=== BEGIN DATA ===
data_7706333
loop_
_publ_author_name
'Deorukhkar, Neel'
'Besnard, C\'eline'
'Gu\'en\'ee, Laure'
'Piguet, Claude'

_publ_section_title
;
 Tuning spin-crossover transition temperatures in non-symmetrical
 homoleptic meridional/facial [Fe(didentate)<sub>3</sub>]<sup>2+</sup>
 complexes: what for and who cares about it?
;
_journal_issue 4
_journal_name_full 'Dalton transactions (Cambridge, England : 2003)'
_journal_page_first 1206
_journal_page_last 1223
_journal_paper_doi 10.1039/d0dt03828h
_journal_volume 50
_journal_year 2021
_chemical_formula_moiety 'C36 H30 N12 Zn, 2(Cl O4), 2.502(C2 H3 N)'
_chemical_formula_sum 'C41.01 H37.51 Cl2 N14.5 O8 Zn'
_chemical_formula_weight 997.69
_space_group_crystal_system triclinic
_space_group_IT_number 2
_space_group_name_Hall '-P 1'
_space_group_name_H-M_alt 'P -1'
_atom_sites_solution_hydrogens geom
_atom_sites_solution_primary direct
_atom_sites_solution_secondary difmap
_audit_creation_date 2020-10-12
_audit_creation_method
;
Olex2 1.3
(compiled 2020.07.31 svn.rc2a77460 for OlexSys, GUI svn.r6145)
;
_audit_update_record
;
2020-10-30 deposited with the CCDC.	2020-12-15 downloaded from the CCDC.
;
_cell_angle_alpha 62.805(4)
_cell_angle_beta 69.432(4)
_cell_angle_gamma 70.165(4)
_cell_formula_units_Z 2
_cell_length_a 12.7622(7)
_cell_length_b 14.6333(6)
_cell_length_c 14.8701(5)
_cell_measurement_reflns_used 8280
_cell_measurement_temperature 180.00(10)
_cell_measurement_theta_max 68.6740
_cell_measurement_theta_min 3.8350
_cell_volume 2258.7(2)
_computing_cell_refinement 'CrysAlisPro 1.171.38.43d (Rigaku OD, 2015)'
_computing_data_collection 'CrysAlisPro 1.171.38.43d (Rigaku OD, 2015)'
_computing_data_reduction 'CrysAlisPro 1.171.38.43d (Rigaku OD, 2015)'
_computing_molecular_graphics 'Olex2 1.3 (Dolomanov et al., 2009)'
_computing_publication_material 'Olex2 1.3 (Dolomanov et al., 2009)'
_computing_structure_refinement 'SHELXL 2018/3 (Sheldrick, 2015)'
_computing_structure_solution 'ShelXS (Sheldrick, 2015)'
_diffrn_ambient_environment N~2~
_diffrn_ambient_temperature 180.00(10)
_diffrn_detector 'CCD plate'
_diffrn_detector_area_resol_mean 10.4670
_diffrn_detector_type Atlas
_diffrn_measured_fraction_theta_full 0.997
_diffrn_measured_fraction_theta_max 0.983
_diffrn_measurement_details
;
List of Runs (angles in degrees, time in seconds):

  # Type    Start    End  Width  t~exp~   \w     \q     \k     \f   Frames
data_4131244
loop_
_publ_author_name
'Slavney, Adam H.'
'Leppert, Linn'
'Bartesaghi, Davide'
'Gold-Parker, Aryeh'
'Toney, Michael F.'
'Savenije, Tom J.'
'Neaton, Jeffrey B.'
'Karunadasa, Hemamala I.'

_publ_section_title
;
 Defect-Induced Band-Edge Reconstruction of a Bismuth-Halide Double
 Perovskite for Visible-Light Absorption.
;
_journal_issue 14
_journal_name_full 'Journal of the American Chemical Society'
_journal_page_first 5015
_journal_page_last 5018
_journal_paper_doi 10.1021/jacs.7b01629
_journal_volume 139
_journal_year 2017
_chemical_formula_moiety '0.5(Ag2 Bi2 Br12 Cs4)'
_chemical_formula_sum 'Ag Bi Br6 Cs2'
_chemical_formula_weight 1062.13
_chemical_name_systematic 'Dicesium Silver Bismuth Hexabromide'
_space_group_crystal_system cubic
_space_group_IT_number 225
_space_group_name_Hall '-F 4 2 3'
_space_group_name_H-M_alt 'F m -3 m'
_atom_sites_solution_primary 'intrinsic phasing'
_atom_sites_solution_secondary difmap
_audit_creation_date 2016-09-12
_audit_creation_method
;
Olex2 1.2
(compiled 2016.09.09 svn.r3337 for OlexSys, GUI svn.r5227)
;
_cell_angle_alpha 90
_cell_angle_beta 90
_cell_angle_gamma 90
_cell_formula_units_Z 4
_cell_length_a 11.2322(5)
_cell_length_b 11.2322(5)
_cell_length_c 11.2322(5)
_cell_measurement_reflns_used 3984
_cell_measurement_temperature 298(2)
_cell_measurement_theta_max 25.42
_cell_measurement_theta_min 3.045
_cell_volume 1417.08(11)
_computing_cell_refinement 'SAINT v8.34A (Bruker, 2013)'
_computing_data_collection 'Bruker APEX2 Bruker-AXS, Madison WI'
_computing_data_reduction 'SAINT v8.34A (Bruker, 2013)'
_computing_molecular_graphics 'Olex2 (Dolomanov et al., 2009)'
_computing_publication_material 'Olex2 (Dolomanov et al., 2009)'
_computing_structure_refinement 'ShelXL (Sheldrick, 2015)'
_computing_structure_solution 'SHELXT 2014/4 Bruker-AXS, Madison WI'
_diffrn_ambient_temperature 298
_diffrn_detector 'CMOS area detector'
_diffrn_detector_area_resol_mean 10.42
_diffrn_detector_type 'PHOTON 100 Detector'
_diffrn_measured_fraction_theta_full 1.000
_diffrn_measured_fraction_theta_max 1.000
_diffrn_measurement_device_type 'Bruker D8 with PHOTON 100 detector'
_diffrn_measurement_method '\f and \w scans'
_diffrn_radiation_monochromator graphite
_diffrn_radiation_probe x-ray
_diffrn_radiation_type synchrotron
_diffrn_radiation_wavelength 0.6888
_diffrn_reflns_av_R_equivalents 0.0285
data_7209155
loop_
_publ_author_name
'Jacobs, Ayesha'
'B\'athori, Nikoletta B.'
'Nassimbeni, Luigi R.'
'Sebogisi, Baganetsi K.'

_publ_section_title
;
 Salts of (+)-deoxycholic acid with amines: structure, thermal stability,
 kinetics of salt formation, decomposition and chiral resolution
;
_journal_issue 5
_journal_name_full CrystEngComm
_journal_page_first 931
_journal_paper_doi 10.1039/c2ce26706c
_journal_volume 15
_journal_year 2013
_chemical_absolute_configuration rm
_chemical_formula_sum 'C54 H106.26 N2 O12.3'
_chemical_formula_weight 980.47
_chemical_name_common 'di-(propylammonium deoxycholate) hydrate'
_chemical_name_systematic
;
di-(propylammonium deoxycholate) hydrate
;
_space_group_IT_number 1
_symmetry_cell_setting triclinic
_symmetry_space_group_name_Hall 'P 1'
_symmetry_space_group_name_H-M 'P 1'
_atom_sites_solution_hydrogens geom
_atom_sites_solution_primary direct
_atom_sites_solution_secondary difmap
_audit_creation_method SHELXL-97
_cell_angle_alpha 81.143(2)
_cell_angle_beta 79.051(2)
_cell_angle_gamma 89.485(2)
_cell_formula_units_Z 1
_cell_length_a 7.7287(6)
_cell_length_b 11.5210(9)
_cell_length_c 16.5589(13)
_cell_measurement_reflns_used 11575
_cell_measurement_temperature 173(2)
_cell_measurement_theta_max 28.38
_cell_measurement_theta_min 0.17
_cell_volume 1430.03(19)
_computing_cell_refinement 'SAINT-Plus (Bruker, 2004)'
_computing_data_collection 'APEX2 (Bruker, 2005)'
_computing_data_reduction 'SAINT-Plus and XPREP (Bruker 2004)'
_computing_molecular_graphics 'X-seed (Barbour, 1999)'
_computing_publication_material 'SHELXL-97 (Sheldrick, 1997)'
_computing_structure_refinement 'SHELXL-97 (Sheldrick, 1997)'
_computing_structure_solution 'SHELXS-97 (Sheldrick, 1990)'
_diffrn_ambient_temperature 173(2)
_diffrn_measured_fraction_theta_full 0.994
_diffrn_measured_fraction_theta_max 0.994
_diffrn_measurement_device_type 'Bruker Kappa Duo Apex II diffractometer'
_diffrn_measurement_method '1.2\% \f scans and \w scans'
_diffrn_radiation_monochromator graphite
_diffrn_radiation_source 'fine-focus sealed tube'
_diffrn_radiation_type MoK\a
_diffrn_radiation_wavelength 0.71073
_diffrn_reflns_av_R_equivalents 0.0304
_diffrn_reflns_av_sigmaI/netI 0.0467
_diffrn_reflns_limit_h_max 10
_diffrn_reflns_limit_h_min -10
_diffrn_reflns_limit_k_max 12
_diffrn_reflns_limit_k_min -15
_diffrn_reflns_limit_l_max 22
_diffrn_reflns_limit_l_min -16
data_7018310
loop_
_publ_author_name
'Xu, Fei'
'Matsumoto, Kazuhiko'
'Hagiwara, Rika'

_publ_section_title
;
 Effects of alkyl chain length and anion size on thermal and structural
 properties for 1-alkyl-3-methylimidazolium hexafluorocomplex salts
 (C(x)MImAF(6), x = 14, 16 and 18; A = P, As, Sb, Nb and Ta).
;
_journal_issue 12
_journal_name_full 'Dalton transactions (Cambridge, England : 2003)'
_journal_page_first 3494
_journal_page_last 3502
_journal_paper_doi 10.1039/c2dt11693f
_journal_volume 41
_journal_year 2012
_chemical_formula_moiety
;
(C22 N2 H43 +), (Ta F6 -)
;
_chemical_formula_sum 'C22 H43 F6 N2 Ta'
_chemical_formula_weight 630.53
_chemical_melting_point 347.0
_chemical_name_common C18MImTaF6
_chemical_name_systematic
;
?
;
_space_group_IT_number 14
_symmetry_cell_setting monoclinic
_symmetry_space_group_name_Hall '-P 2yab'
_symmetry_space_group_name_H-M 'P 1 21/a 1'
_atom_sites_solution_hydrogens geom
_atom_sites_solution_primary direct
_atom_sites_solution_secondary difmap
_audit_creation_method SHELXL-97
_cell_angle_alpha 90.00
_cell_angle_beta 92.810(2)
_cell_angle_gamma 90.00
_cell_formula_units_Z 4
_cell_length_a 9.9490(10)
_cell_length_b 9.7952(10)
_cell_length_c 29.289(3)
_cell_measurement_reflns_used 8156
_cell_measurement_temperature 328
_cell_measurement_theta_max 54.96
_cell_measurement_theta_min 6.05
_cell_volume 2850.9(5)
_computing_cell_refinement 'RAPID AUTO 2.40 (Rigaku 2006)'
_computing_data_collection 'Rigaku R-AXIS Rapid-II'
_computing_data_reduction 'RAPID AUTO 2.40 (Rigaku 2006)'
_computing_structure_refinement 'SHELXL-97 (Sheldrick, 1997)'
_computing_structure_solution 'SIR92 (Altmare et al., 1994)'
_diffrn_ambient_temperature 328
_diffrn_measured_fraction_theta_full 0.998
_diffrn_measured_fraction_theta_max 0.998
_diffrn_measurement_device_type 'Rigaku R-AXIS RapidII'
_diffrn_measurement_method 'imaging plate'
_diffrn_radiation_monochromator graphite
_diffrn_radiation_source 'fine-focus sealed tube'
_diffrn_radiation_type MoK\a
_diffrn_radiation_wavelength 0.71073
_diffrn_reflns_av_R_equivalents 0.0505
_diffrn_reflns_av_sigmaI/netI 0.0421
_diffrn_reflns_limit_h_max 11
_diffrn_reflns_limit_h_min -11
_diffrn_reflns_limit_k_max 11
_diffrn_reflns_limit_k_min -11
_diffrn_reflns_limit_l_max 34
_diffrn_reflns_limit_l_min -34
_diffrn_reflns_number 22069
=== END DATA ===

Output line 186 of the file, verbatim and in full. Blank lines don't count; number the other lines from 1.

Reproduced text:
_cell_measurement_theta_min 0.17